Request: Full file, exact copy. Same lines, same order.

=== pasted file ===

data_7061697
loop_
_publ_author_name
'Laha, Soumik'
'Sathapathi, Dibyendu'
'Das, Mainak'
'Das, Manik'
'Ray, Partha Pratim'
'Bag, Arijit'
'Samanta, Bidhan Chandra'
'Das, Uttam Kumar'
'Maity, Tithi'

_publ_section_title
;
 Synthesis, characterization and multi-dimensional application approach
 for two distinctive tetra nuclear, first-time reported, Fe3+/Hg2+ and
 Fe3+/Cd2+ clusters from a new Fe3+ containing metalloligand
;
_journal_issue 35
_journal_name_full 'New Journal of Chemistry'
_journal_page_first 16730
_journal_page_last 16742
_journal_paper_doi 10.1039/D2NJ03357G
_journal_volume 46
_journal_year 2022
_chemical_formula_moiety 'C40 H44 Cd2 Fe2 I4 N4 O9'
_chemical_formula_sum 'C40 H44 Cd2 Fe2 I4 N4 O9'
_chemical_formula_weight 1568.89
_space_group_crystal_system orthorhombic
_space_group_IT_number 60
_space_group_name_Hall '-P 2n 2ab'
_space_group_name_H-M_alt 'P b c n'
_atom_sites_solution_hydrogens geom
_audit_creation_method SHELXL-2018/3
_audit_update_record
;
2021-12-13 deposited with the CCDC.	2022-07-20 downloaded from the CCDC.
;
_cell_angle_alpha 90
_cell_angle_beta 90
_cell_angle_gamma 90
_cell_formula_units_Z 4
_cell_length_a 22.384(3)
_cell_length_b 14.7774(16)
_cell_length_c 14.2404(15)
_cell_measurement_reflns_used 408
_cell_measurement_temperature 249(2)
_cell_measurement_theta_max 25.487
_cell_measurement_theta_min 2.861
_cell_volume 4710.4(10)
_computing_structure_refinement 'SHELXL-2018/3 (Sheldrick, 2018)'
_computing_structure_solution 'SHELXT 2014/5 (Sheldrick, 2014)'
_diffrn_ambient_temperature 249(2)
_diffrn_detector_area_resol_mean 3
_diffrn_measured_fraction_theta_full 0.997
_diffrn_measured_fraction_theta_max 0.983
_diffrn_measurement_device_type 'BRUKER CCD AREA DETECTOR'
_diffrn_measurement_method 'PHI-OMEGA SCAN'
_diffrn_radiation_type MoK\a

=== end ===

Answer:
data_7061697
loop_
_publ_author_name
'Laha, Soumik'
'Sathapathi, Dibyendu'
'Das, Mainak'
'Das, Manik'
'Ray, Partha Pratim'
'Bag, Arijit'
'Samanta, Bidhan Chandra'
'Das, Uttam Kumar'
'Maity, Tithi'

_publ_section_title
;
 Synthesis, characterization and multi-dimensional application approach
 for two distinctive tetra nuclear, first-time reported, Fe3+/Hg2+ and
 Fe3+/Cd2+ clusters from a new Fe3+ containing metalloligand
;
_journal_issue 35
_journal_name_full 'New Journal of Chemistry'
_journal_page_first 16730
_journal_page_last 16742
_journal_paper_doi 10.1039/D2NJ03357G
_journal_volume 46
_journal_year 2022
_chemical_formula_moiety 'C40 H44 Cd2 Fe2 I4 N4 O9'
_chemical_formula_sum 'C40 H44 Cd2 Fe2 I4 N4 O9'
_chemical_formula_weight 1568.89
_space_group_crystal_system orthorhombic
_space_group_IT_number 60
_space_group_name_Hall '-P 2n 2ab'
_space_group_name_H-M_alt 'P b c n'
_atom_sites_solution_hydrogens geom
_audit_creation_method SHELXL-2018/3
_audit_update_record
;
2021-12-13 deposited with the CCDC.	2022-07-20 downloaded from the CCDC.
;
_cell_angle_alpha 90
_cell_angle_beta 90
_cell_angle_gamma 90
_cell_formula_units_Z 4
_cell_length_a 22.384(3)
_cell_length_b 14.7774(16)
_cell_length_c 14.2404(15)
_cell_measurement_reflns_used 408
_cell_measurement_temperature 249(2)
_cell_measurement_theta_max 25.487
_cell_measurement_theta_min 2.861
_cell_volume 4710.4(10)
_computing_structure_refinement 'SHELXL-2018/3 (Sheldrick, 2018)'
_computing_structure_solution 'SHELXT 2014/5 (Sheldrick, 2014)'
_diffrn_ambient_temperature 249(2)
_diffrn_detector_area_resol_mean 3
_diffrn_measured_fraction_theta_full 0.997
_diffrn_measured_fraction_theta_max 0.983
_diffrn_measurement_device_type 'BRUKER CCD AREA DETECTOR'
_diffrn_measurement_method 'PHI-OMEGA SCAN'
_diffrn_radiation_type MoK\a